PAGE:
Newtown Obama 16 Dec 2012 2
President Barack Obama attends a vigil Sunday in Newtown, Connecticut for Sandy Hook Elementary School's shooting victims. Reuters

In the aftermath of the slaughter of innocents at Connecticut’s Sandy Hook Elementary School, President Barack Obama and members of Congress are not the only ones urging a response.

The massacre has also spurred an outburst of petitions on the White House’s We the People page, where Americans can submit proposals to the president. Among them is a call for stronger gun control that has attracted record-breaking support.

Both the president and lawmakers have said the magnitude of the tragedy in Newtown demands action, and a sizable chunk of Americans seems to agree. A petition entitled “Immediately address the issue of gun control through the introduction of legislation in Congress” has so far garnered 147,746 signatures -- the most of any We the People petition.

That will require a response from the Obama administration, which has committed to answering online petitions that surpass 25,000 signatures within a certain period.

Several other petitions call for stricter gun control, including one urging Congress to ban assault weapons and high-capacity ammunition clips -- both initiatives Sen. Charles Schumer, D-N.Y., has said he is considering -- and another titled “start the process to enact federal gun control reforms.”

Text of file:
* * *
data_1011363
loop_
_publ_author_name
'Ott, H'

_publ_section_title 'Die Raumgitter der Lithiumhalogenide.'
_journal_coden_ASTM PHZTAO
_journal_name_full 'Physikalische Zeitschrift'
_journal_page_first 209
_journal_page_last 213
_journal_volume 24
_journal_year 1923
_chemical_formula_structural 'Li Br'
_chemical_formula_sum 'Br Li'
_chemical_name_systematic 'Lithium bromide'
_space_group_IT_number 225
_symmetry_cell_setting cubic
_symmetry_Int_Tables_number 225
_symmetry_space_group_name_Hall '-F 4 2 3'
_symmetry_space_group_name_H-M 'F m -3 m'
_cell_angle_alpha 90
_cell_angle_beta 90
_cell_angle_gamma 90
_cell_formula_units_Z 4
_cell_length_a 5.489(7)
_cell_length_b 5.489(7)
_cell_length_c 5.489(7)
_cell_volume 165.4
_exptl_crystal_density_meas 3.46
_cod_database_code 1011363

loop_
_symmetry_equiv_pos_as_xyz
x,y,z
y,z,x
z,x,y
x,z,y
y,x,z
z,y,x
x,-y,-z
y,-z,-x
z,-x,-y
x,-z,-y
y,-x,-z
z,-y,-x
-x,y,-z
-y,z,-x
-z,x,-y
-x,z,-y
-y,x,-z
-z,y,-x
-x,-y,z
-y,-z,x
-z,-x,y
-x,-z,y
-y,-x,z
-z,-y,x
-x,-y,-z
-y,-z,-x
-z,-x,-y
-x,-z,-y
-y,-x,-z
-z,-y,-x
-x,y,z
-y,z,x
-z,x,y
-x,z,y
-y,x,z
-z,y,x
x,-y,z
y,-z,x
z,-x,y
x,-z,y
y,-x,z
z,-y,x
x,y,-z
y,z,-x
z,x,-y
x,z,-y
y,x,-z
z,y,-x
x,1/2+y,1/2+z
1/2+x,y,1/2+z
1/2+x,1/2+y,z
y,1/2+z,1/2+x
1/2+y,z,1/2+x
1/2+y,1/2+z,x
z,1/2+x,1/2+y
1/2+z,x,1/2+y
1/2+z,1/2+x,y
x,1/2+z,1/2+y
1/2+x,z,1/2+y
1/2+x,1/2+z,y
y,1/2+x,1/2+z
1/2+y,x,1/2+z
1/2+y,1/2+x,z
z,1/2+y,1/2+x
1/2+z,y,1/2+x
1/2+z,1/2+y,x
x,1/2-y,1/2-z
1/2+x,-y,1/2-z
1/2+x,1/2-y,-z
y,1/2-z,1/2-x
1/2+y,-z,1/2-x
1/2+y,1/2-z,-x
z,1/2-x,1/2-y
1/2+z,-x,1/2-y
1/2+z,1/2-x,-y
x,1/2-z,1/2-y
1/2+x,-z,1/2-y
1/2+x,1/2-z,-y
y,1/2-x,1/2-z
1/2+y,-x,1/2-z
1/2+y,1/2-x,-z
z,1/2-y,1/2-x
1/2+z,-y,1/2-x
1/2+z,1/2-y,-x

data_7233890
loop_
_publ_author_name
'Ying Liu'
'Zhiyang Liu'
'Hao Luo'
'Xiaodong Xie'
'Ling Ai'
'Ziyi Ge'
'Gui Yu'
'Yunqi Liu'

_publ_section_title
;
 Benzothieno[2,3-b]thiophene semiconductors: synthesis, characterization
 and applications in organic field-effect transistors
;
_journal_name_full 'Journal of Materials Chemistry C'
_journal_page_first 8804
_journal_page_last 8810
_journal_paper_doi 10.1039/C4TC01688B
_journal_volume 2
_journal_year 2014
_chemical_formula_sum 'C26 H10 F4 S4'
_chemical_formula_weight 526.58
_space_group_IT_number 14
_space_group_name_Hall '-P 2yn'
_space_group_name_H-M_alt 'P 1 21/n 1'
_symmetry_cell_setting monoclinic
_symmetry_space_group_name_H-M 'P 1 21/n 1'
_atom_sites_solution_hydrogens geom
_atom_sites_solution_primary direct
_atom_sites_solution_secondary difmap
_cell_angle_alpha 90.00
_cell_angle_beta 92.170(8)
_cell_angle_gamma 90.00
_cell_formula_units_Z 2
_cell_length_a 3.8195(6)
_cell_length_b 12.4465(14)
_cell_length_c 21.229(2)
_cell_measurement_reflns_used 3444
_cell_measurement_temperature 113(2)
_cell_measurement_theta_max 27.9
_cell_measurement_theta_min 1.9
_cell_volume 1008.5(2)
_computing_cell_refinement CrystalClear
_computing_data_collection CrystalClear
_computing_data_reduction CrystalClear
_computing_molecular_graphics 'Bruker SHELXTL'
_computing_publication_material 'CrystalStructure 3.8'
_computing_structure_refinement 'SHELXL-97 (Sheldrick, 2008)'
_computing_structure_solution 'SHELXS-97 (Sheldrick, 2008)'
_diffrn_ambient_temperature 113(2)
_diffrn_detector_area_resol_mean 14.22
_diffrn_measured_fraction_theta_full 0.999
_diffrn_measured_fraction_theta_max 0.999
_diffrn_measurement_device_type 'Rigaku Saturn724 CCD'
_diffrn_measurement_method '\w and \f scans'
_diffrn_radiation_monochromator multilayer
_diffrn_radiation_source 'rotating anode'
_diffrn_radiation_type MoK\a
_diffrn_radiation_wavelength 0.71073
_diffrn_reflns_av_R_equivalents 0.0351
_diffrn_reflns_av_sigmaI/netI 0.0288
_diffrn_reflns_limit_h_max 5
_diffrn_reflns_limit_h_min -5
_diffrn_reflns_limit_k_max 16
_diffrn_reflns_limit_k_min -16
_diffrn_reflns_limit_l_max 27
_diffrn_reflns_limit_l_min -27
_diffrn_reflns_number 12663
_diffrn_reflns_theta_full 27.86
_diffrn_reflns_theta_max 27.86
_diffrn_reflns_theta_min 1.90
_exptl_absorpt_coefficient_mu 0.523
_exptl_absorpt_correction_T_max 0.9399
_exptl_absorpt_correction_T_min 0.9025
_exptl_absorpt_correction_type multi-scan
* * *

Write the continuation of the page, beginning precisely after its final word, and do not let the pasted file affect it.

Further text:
Gun control advocates are not alone in speaking out. On the other side, several of the petitions warn against trying to enact tougher gun regulations, including “Ensure the 2nd Amendment cant be infringed in anyway limiting citizens ability to defend against tyrannical governments” (sic), which garnered 4,367 signatures and “A gun in every classroom. Arm every teacher and principal to defend themselves and their students during an attack,” with 6,490 signatures.

There are also a fair number of petitions calling for a more robust mental health system in the United States. Details are still emerging about shooter Adam Lanza, but he reportedly struggled with mental health.

A few petitions take aim at the Westboro Baptist Church, a fringe religious group from Kansas that has said it has planned to protest the funerals of the slain children. Two separate petitions calling for the government to officially designate Westboro a hate group have picked up more than 135,000 signatures between them.